In WWTM the audience gets to see the true depth of Garth's immaturity. "He's very childlike, very extreme," says Carvey. "He's happier than he should be and sadder than he should be. He feels more secure around Wayne. There's a charm to his enthusiasm, but generally he's a paranoid guy." Like Myers, Carvey claims his character is based on himself, which is both hard to believe and comforting in its way. "I'm pretty paranoid," he says. "I didn't go to the high-school dance or have a girlfriend." This should be encouraging news to parents whose teenagers spend most of their time in the basement. After all, Carvey has gone on to become successful, get married and have a son.
Penelope Spheeris is going through the meticulously repetitious process of mixing the soundtrack for the movie. She is sitting in a well-padded armchair in the back of a large, dark room. Every forty-five seconds or so, a voice comes over a loudspeaker to announce that she has a phone call. On the wall opposite her, the opening scenes of Wayne's World crawl by, frame by frame by frame. At a NASA-like control panel, four technicians adjust the sound, from the "clunk" as Garth falls to the floor when in the presence of his dream woman to the shrieks of a carful of Wayne's fans. (''You've got to continue the yelling until Wayne and Garth put their hands up," she tells the technicians.) It looks like a scene from Star Trek with Spheeris playing Captain Kirk.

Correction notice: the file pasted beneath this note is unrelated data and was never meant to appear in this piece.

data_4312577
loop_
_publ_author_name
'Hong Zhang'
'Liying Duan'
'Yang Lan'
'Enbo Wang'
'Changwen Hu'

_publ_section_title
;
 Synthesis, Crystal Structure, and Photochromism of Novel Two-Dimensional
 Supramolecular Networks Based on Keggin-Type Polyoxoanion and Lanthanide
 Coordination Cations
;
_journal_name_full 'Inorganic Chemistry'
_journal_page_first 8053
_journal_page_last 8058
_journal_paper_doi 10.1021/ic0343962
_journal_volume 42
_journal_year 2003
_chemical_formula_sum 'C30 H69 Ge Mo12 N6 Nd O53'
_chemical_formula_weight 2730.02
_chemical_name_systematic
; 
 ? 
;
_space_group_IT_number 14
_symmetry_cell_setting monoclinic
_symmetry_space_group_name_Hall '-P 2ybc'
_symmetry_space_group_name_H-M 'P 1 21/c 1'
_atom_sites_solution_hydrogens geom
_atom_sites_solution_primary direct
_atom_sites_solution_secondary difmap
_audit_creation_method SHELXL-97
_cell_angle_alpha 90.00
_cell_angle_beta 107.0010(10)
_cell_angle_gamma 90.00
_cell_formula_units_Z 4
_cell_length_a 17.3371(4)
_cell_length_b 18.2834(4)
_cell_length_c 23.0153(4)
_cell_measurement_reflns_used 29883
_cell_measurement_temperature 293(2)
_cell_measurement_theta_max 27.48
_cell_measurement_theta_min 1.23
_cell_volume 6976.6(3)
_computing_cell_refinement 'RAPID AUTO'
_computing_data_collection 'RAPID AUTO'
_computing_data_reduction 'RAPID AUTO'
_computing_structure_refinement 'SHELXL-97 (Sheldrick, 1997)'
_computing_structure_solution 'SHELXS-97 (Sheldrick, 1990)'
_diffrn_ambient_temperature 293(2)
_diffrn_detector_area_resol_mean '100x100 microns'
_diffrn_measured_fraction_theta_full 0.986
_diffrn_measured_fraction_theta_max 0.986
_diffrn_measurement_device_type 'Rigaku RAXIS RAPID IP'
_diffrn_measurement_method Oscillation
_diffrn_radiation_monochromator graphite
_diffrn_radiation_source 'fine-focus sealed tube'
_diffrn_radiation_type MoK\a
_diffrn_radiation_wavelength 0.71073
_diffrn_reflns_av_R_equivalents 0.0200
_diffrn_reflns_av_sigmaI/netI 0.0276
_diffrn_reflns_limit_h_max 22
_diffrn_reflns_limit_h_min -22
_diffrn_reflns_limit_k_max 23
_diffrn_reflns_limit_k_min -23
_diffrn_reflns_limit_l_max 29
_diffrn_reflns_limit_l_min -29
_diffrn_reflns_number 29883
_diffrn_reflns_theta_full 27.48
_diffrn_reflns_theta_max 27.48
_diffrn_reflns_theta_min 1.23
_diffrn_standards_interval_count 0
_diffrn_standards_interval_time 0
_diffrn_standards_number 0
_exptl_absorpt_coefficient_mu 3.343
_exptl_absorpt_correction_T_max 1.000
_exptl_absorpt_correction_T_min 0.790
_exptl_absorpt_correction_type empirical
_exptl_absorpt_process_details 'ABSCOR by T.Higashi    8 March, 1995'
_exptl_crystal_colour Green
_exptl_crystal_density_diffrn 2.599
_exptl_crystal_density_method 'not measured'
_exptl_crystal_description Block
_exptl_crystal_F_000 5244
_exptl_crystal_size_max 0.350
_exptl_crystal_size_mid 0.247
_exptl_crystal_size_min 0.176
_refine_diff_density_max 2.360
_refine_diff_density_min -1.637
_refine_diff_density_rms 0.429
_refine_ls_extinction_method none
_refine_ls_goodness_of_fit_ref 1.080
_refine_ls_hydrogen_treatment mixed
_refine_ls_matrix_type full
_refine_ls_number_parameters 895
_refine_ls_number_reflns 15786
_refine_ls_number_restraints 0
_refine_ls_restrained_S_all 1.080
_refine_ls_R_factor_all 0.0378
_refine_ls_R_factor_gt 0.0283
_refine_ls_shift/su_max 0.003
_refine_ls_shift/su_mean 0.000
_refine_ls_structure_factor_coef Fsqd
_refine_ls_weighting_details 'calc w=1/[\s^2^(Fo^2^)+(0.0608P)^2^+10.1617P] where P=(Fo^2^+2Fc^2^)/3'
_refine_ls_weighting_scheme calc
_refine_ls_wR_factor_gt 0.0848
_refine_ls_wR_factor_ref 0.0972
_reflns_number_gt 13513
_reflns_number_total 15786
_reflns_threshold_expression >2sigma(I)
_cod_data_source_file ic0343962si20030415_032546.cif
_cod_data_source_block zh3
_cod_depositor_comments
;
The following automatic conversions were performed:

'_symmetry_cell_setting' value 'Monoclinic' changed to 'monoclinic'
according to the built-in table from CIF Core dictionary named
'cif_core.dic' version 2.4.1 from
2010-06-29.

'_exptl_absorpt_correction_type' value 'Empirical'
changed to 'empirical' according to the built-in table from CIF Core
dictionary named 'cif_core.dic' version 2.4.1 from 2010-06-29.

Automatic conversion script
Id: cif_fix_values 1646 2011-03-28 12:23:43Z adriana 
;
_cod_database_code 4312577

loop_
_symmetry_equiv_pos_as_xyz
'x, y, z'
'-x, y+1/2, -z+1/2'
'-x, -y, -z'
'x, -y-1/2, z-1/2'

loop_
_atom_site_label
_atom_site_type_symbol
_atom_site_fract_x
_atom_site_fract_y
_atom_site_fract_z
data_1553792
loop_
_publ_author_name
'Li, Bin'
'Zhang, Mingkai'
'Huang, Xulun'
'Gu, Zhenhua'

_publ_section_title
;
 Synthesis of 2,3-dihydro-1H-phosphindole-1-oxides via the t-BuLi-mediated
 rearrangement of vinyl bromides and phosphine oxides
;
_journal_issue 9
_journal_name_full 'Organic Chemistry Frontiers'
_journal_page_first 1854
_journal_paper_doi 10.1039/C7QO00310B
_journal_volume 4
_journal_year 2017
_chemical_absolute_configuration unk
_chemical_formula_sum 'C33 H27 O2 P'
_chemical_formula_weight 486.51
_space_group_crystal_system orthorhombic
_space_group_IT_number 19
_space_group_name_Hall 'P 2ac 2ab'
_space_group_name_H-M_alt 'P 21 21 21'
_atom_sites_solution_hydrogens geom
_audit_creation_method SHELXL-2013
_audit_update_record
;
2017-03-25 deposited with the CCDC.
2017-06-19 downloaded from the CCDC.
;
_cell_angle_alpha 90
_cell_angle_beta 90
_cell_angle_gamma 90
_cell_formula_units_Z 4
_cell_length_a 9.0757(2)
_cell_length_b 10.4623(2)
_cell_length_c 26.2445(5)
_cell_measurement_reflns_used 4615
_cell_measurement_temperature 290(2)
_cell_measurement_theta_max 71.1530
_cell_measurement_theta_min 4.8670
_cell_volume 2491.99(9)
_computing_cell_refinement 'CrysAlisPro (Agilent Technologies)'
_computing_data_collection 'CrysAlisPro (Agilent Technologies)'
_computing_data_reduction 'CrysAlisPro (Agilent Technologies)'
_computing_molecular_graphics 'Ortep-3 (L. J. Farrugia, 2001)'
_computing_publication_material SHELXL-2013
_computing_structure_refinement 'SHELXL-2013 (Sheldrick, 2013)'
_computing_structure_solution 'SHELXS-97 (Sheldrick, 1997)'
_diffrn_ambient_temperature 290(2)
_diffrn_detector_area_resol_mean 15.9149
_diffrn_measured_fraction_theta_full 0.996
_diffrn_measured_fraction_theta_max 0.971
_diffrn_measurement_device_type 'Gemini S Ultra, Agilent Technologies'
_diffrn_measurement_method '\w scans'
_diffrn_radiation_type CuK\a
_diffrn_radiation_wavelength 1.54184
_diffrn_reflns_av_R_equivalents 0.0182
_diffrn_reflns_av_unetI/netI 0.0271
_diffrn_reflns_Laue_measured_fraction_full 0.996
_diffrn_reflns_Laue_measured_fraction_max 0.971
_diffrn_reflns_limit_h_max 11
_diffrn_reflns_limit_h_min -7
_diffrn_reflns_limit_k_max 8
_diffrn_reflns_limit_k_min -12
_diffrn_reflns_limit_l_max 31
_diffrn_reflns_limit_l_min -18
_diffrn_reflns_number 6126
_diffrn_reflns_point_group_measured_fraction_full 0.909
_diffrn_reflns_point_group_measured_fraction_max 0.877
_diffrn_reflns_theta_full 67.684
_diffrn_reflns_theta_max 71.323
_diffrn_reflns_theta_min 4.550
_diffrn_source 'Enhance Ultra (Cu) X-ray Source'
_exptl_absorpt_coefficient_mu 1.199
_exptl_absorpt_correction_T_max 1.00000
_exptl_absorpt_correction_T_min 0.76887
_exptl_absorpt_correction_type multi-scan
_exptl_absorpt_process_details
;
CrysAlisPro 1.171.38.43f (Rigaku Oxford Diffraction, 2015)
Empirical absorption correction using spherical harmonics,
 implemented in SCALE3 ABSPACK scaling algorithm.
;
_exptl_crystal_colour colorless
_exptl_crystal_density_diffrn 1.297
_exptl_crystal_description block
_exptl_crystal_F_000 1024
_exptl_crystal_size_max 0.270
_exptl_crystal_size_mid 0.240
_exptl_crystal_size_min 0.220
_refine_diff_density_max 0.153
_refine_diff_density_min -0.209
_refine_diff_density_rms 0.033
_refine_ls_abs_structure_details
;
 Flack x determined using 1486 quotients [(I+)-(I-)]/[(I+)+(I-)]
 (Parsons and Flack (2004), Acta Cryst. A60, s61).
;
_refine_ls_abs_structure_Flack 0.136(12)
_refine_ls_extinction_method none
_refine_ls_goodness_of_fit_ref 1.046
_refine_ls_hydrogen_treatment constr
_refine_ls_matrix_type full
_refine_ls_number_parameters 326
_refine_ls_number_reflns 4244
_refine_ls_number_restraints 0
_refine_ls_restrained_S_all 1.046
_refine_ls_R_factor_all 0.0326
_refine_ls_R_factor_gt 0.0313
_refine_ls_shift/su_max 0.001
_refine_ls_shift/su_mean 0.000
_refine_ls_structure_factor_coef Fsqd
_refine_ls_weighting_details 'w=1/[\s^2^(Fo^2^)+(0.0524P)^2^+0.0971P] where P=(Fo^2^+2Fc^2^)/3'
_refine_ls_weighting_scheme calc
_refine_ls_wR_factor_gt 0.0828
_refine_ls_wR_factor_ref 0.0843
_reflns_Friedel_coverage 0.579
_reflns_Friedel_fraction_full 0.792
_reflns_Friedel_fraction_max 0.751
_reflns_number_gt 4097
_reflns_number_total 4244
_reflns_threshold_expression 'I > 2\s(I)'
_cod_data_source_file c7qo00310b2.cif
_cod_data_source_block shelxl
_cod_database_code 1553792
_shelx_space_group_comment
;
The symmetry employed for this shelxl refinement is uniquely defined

WWTM has a low-budget, cheesy look. It's hard to tell if it's an artistic choice, a sort of reflection of the subject matter. In any case, the movie was shot in only forty days. It cost about $13 million, half of today's average studio-film budget of $26.4 million but still a lot of money to hurl at a movie full of hurling jokes. Spheeris says she feels the pressure. "The stress is unmeasurable," she says. "The more money you have, the more stress you have." She compares the luxury of working for a major studio with her start with Roger Gorman, the king of drive-in flicks: "When you work on a Roger Corman film, you say, 'I'm going to get some water.' And they tell you, 'Sorry, we don't have water.' "